F1, it was agreed, exists in its own right as the world's premier motor sport. Any new rules have to recognise that, while also staying relevant to road-car engine technology.

On top of that, F1 will always have a problem trying to present itself as 'green', for the simple fact that any engine that produces the 700bhp or so required to keep it as the pinnacle of motorsport is, by definition, going to have reasonably high carbon-dioxide emissions and therefore not be environmentally friendly.

As it happens, though, considering their performance, even current F1 engines are paragons of efficiency. Here are a couple of facts that might surprise you:

  • In terms of specific fuel consumption - power per litre of fuel burnt - an F1 engine is 20% more efficient than that in a small-capacity road car such as a Ford Fiesta or Renault Clio, and produces about the same amount of CO2 per kg of burnt fuel.
  • In an 18-race season, the entire F1 grid burns the same amount of fuel as a Boeing 747 does in one flight from London to Japan.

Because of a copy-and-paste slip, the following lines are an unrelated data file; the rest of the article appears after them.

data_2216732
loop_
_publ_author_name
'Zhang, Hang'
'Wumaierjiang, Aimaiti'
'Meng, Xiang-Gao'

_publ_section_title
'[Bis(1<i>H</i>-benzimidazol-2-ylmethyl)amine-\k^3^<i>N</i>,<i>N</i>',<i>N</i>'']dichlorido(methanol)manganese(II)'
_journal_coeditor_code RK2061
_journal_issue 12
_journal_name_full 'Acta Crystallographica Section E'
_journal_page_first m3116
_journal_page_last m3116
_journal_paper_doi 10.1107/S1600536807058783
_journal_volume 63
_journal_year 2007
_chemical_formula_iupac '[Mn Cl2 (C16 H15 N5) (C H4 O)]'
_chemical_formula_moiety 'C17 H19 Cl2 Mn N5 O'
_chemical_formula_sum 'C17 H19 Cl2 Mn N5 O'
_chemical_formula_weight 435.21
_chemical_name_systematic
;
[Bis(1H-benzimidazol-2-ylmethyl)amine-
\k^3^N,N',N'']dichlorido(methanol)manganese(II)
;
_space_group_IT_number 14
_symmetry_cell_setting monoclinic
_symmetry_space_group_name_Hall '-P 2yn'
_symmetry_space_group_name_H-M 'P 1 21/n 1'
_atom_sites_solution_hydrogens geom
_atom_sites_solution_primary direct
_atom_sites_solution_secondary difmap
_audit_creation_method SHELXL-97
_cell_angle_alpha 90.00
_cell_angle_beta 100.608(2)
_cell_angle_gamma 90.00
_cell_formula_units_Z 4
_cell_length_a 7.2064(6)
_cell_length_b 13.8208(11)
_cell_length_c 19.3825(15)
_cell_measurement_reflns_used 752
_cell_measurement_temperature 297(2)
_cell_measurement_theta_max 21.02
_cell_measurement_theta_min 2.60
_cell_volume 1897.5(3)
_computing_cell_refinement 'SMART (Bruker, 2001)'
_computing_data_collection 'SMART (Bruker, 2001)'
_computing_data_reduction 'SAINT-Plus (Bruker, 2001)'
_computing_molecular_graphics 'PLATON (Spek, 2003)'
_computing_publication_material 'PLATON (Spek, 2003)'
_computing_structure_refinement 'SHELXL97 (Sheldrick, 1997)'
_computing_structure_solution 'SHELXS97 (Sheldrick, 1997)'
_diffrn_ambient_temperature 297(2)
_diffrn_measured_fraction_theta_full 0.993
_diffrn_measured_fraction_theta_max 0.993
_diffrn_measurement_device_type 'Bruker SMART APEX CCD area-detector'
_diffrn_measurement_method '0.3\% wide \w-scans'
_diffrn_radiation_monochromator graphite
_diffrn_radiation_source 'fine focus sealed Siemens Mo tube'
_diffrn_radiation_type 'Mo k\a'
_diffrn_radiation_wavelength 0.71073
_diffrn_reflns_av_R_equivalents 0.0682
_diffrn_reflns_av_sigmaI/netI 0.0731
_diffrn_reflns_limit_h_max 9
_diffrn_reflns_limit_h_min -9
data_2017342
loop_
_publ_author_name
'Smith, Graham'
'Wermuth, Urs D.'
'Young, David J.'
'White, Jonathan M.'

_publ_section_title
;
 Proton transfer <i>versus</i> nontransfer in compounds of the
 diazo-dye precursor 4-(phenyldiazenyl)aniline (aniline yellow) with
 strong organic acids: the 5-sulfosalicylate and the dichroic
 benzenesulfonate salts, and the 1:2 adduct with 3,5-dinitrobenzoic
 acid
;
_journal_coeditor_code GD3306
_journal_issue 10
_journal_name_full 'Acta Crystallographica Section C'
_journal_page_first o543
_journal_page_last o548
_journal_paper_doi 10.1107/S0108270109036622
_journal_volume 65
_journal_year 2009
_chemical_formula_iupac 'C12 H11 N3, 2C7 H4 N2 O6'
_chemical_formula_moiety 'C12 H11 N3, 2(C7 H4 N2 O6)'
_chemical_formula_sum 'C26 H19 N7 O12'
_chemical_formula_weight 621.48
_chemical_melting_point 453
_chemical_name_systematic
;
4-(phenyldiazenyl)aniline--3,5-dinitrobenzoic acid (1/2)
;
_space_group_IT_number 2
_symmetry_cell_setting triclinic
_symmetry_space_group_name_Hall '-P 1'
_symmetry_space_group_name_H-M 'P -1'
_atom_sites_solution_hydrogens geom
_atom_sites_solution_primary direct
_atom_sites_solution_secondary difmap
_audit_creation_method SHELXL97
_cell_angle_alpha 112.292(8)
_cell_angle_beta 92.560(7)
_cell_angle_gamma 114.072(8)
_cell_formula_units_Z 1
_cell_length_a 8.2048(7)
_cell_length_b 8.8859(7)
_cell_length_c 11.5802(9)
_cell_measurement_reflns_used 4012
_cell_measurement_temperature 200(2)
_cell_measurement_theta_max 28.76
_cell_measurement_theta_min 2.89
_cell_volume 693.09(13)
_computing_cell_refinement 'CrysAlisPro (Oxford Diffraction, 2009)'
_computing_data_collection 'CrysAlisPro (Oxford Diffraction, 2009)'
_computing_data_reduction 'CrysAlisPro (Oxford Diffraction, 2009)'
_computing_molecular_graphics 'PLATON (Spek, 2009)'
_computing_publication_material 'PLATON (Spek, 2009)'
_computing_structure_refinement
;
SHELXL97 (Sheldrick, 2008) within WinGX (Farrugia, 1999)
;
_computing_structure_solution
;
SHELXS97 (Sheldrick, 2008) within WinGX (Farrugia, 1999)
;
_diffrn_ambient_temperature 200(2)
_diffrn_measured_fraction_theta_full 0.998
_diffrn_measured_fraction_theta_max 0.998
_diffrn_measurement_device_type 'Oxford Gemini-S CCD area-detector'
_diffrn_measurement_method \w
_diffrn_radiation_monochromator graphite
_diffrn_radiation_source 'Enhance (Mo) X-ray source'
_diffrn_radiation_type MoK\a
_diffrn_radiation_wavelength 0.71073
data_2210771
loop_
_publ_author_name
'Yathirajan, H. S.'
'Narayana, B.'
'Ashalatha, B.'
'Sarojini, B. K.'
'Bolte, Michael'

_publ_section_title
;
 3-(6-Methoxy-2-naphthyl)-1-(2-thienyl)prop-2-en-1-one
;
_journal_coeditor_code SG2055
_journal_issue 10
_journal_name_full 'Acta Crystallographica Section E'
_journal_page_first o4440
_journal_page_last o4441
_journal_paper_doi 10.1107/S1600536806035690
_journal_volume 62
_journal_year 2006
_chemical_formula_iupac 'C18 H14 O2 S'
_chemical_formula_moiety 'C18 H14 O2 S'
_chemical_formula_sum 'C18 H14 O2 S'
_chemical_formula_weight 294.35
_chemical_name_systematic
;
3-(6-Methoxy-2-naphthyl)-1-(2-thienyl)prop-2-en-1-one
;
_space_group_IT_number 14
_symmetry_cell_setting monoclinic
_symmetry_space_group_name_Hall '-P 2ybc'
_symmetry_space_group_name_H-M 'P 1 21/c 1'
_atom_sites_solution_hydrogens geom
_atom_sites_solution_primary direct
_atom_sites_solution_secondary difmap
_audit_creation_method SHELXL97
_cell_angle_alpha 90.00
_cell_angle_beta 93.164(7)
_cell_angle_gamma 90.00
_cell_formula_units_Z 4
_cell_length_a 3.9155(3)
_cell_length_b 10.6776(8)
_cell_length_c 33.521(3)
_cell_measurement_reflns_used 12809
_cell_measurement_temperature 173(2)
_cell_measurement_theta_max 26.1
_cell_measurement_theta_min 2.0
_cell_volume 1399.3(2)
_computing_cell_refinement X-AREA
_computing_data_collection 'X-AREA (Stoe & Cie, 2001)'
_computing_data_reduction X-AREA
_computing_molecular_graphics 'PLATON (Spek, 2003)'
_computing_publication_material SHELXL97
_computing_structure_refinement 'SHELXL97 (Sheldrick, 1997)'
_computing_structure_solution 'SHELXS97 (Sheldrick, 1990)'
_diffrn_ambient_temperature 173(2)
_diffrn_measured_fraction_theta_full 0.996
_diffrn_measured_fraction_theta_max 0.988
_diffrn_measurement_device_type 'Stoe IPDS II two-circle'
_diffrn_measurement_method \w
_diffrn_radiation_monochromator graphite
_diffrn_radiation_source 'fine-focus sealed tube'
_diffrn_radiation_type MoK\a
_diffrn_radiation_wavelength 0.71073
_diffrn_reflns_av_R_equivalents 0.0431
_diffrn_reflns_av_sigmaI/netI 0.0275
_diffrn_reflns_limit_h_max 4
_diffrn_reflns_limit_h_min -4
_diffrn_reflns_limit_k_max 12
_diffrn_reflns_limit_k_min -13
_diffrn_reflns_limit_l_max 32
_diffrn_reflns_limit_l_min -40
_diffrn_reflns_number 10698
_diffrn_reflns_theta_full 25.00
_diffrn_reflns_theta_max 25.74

The problem, though, is that because an F1 engine is so powerful, it still uses about 160kg (210 litres) of fuel in a grand prix. To most people, that would sound like a lot for 200 miles. The 2013 engines could reduce that to 90kg - still a lot of fuel, but a huge improvement.

Developing these new engines will cost many millions of pounds at a time when the global economy is still struggling, car sales are down, sponsorship revenue is limited and F1 is working hard to reduce budgets.

And while the car manufacturers have a vested interest in developing these engines, a way has to be found to ensure engine builders such as Cosworth - which supplies four of the 12 teams this year - can develop a budget plan to do so. The smaller, privateer teams must be able to afford to run them, too.

Cosworth is confident F1 is heading towards a workable solution. Commercial director Mark Gallagher says: "Everything we've seen suggests F1 will think very carefully before introducing regulations that will incur great expense. The new regulations are likely to be innovative but not at a huge price. We're confident we'll be able to deliver within that."